|Cemetery notes and/or description:|
MARCELINE MIRROR, Marceline, Missouri, Friday, June 15, 1928
STEIN BURYING GROUND ONE OF THE OLDEST IN NORTH MISSOURI
Stein Cemetery, one of north Missouri's oldest burying grounds, is located four miles due east of Marceline, on a picturesque knoll overlooking the Mussel Fork Creek. Tradition has it that one of Daniel Boone's companions lies buried there. It is all that is left of an old Indian settlement and trading post. It was here that the French maintained a blacksmith to help the peaceful Indian farmers. The last known French blacksmith was named Hayden, who married an Indian and two of his children were among the first to find rest in the cemetery. About one-half acre of ground is all that is left of this ancient burial place. From the eminence on which it stands there is an uninterrupted view for miles up and down the Mussel Fork and far out across the rolling prairie land dotted by picturesque groves and farm houses. Only a few small trees remain on the prominence, Mr. William Stein to whom the land belongs, having cut nearly all the timber to improve his farm has unearthed quite a number of old tools used in the blacksmith shop in the early days, such as braces, reamers, riveting hammers, etc.. They are objects of considerable interest now. The shop stood apparently about the center of his farm.
After the French ceded the Northwest Territory to the United States, the government continued the policy of maintaining a smithy, and there appears to have been a large settlement in the vicinity. The Indians were quiet and peaceable, and until scattered by the inroads of the white settlers, made a living by farming and the chase. The headmen of the tribe lived north of where the Burlington tracks now lie. Headstones mark the resting places of a few, but many graves have been lost in the years that have passed since the cemetery was started. Five veterans of the Civil War lie there- Fred Noeldge, William Smith, Jim Holt, Gus Holt and Steve Swearngain; and one World War Veteran, Lee Still. Howell Pippin, born in 1797, was the last remembered blacksmith at the old smithy. He died about 1852. A daughter, Mrs. Minerva Mossbarger is now a resident of Marceline at the advance age of ninety years. Many members of the Pippin family rest there. Mrs. Frankie Henderson, an old Wyandotte Indian lived for many years a mile north of the cemetery. Many old settlers remember her. She died about thirty years ago. At the outbreak of the Civil War, her husband joined the rebel army and was killed in one of the first battles. Mrs. Henderson remained true to the union cause, however, and it was through her influence that a number of young impulsive men were restrained from uniting with the Confederate forces. Bije Nelson, her brother, died soon after the war.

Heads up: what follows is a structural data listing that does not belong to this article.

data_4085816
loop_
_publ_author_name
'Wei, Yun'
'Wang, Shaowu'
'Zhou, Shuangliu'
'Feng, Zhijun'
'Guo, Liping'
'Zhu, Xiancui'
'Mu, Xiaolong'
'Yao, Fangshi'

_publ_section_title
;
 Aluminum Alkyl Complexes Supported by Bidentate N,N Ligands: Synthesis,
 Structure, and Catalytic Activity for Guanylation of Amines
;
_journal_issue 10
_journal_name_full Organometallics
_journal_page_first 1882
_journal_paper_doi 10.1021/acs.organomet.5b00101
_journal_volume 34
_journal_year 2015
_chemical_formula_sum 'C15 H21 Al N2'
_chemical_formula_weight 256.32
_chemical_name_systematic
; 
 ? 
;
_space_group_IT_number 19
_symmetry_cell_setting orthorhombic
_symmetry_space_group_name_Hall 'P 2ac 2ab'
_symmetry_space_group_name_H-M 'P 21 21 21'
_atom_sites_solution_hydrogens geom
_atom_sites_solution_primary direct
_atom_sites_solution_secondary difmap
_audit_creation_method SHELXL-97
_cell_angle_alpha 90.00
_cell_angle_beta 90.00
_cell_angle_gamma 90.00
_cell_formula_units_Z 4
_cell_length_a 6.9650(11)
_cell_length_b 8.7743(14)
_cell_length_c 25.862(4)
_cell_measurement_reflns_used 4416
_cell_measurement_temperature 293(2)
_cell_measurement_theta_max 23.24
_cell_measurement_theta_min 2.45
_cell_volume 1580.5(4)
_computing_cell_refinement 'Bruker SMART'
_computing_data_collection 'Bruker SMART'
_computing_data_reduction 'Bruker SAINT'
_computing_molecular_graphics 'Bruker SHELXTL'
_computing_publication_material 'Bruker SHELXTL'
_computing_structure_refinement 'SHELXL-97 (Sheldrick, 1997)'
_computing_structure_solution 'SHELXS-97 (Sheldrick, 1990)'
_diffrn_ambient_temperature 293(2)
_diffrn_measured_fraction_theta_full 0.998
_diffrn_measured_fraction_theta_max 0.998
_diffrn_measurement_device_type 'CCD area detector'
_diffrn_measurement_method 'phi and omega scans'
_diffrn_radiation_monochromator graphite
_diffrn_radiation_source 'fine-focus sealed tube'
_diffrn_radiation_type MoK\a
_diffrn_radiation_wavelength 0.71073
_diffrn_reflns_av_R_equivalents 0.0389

The limestone bluff on the Mussel Fork just below the cemetery is also an interesting place. There Mr. Stein has found many fossil remains. Through some mighty cataclysm of nature, numbers of animals of unknown size and shape became imbedded in the cliff and fragments of their massive bones have been preserved for countless ages in the dry limestone. Mr. Stein has made quite a collection of these bones together with other curios. He knows the early history of the country and can talk entertainingly about it.